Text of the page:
The 2011 Fukushima disaster in the wake of a 9.0-magnitude earthquake has been an inflection point for nuclear power in the public mind, particularly in Europe. The events dealt a blow to the image of nuclear as a safe technology, and a decade on, its reputation is yet to recover – even as nuclear’s advantages in the fight against climate change are becoming increasingly obvious.
The European Union’s reluctance to include nuclear in its long-anticipated “taxonomy”, which determines how much financial support governments are allowed to provide for nuclear projects, is reflective of this. Lawmakers are unsure whether nuclear will be given a lifeline under the EU’s green finance regulations by classifying it a “transition fuel”, or whether it will be permanently ostracized as a form of energy that causes “significant harm” to the environment because of the radioactive waste it produces.
Nuclear waste is one of the main sticking points in the public discourse about the future of nuclear power. In Germany, for example, it has been a driving force behind the country’s nuclear phase-out. “Indeed, the biggest hurdle to public acceptance of nuclear energy is nuclear waste, which is used or spent fuel,” Koroush Shirvan, an expert on nuclear fuel cycles and professor at the Department of Nuclear Science and Engineering at the Massachusetts Institute of Technology, tells Sustainability Times.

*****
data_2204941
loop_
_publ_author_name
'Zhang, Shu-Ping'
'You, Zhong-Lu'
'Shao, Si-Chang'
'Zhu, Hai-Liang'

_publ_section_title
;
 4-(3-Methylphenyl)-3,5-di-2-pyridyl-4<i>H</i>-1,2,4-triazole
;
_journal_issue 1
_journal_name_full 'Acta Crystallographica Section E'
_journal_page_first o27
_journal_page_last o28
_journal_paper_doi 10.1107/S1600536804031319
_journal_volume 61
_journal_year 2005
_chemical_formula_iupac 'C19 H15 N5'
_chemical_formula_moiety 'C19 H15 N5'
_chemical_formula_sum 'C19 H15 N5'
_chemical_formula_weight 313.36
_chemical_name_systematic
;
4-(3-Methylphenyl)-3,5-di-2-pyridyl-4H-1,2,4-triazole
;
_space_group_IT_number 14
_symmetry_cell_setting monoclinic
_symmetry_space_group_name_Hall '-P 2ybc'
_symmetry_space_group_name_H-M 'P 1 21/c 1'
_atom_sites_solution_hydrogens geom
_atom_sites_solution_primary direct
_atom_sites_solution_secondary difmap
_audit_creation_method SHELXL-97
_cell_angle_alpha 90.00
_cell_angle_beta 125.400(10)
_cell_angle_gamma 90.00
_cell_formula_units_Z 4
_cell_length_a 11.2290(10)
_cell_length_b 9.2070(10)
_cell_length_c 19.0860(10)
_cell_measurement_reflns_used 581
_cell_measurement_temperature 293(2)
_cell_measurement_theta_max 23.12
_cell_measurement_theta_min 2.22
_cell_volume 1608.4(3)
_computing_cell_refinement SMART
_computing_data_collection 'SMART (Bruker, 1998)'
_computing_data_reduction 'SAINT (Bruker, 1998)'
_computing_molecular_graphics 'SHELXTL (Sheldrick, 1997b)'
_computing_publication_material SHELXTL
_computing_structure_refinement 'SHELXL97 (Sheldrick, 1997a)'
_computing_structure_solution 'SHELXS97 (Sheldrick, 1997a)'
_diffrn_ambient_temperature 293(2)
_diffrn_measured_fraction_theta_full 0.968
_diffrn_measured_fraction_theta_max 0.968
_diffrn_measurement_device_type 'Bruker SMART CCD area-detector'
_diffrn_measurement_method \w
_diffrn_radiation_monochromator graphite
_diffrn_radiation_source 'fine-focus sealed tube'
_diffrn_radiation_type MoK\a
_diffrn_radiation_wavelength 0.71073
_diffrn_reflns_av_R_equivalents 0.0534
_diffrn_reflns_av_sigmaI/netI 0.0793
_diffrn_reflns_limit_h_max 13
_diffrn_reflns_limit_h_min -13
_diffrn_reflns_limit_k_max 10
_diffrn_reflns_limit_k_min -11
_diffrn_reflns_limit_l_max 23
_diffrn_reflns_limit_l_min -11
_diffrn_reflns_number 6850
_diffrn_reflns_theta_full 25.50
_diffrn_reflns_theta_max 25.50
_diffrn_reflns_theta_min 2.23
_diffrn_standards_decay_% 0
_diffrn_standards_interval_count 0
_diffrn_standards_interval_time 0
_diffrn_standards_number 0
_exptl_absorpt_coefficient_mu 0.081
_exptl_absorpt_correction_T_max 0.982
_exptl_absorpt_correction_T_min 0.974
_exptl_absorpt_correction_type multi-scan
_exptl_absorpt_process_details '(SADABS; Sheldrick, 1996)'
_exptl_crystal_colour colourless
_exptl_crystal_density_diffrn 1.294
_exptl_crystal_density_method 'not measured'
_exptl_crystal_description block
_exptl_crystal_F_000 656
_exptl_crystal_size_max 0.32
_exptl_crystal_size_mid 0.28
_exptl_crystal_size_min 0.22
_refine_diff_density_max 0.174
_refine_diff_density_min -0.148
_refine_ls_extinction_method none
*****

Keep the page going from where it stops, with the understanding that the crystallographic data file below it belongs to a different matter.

The international consensus is that highly radioactive waste should be stored in deep geological repositories, safely locking it away for many centuries. In Europe, “One geologic repository is currently under construction in Finland and another is nearing that stage in Sweden”, explains Prof. Shirvan. “Similarly in France, high level waste is being set aside for geologic disposal after the usable fuel forms (e.g. uranium and plutonium) are recovered and recycled from used fuel.” Read more…